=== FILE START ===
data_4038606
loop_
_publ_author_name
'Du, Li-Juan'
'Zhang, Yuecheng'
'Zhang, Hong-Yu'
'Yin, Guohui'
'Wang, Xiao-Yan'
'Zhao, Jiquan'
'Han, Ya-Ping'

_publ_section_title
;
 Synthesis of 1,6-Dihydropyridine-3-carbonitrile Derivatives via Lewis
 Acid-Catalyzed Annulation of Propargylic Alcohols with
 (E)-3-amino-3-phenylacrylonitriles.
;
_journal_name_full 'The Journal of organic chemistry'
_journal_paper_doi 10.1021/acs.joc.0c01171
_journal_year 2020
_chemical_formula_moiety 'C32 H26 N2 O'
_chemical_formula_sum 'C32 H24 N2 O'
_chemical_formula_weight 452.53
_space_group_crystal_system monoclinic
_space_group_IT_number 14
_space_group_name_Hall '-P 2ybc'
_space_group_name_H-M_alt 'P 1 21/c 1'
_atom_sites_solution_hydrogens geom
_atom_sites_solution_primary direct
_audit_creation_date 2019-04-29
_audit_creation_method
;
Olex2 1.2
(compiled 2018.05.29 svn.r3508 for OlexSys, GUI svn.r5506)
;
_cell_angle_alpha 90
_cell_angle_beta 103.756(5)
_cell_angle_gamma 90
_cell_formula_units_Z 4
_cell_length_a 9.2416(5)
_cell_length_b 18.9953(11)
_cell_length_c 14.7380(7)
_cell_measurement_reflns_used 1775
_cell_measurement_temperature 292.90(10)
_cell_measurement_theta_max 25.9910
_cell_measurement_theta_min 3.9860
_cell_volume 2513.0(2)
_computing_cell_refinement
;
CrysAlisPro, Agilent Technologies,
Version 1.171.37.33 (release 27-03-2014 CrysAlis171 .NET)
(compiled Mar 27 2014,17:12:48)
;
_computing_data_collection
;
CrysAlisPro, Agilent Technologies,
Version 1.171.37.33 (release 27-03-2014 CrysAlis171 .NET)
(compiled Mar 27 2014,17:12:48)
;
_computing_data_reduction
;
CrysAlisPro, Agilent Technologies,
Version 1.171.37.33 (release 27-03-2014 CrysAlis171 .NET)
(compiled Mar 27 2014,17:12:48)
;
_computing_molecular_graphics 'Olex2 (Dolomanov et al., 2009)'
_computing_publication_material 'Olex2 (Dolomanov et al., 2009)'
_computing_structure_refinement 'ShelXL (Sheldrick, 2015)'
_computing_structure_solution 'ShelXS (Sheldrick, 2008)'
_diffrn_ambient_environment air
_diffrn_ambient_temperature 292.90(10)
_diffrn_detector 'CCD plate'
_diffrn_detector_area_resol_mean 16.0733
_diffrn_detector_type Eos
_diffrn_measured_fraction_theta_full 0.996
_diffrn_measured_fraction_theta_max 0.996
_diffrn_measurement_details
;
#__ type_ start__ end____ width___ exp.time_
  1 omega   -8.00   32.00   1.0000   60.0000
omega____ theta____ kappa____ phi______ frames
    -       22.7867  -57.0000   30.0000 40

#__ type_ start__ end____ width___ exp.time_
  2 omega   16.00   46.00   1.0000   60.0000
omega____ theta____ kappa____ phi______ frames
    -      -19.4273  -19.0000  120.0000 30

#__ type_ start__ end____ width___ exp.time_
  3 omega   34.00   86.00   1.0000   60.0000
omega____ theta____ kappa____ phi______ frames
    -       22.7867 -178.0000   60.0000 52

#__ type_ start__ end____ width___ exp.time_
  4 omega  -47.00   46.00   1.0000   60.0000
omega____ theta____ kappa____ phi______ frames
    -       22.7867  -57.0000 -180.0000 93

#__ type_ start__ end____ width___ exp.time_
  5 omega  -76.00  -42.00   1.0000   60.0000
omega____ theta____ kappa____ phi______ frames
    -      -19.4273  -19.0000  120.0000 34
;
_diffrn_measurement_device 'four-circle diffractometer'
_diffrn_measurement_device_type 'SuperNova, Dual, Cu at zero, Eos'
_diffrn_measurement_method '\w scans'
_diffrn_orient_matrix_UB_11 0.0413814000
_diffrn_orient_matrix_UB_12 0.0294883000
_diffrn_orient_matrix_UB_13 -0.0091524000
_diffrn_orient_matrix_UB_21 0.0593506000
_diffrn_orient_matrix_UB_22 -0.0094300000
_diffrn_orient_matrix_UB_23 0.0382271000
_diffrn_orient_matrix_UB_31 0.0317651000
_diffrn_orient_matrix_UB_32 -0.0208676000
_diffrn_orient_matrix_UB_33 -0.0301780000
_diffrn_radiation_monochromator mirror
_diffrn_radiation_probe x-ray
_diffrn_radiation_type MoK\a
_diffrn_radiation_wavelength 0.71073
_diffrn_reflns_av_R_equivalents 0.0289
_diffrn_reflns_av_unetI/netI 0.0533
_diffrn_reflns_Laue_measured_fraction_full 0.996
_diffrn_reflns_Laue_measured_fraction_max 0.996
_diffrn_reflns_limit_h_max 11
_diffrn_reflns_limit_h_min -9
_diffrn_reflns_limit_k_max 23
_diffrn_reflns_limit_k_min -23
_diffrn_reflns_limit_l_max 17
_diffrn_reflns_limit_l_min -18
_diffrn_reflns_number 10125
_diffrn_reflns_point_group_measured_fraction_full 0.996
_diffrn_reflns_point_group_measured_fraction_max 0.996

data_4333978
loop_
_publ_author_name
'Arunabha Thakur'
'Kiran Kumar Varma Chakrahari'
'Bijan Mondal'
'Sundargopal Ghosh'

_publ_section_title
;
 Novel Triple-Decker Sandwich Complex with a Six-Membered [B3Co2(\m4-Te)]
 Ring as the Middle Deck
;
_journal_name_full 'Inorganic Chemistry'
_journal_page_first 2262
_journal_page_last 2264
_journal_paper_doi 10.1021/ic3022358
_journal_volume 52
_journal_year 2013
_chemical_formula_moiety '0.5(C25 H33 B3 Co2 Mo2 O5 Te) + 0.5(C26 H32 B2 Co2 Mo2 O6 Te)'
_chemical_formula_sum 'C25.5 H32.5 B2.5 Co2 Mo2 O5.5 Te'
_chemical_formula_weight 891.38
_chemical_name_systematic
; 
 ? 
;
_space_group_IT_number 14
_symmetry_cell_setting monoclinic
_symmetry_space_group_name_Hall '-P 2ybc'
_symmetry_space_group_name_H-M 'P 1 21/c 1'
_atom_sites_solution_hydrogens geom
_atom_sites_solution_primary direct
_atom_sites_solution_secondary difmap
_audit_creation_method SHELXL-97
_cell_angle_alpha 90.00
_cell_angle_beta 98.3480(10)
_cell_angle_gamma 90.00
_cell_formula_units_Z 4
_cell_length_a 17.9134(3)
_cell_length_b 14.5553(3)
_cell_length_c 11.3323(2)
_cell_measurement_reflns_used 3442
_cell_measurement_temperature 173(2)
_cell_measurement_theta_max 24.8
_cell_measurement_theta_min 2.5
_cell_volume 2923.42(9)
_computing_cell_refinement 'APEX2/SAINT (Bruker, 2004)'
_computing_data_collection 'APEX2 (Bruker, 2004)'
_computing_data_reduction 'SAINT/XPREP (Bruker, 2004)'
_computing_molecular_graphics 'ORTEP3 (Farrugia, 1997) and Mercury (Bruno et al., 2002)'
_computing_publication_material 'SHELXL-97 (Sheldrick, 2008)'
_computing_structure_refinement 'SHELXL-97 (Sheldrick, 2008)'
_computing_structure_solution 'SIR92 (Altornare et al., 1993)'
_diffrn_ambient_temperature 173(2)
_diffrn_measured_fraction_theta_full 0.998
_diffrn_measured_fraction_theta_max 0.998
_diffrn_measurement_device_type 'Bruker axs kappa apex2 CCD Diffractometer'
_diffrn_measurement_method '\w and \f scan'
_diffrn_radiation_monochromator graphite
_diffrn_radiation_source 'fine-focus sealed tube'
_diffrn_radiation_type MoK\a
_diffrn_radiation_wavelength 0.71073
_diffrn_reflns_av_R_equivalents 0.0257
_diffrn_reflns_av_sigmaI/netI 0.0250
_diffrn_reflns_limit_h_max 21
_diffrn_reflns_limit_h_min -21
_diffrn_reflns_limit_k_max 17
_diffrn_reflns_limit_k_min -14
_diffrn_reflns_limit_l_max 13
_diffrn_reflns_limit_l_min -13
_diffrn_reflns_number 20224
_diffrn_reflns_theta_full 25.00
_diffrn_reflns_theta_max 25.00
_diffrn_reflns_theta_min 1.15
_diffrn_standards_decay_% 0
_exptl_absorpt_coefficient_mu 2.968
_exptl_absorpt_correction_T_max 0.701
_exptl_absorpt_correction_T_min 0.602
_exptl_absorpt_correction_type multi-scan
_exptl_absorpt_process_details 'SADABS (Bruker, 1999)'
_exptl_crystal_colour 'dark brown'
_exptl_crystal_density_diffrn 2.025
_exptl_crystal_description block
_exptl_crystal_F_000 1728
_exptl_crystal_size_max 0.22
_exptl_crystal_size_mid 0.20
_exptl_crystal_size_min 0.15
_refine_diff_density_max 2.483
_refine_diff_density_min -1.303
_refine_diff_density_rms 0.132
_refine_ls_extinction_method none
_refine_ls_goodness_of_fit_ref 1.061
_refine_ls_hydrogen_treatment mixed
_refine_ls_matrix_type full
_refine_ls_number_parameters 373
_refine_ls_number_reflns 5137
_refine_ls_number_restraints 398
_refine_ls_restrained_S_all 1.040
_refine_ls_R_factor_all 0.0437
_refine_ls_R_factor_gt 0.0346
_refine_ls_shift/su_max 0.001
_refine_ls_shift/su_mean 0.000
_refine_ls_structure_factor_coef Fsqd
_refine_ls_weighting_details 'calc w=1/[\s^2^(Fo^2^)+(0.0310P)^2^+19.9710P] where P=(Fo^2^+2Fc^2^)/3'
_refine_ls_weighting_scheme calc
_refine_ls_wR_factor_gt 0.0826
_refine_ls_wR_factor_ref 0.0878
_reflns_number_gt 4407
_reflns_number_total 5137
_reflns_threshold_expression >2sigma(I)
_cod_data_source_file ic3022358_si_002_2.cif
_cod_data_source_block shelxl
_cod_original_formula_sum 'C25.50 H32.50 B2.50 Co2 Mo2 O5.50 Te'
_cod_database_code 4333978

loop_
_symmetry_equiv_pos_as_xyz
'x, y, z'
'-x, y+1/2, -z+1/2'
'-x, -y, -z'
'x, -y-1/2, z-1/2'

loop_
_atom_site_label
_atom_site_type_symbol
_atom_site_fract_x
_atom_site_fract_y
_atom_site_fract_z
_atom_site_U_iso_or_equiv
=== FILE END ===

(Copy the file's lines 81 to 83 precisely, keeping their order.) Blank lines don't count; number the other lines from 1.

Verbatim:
    -       22.7867  -57.0000   30.0000 40

#__ type_ start__ end____ width___ exp.time_
  2 omega   16.00   46.00   1.0000   60.0000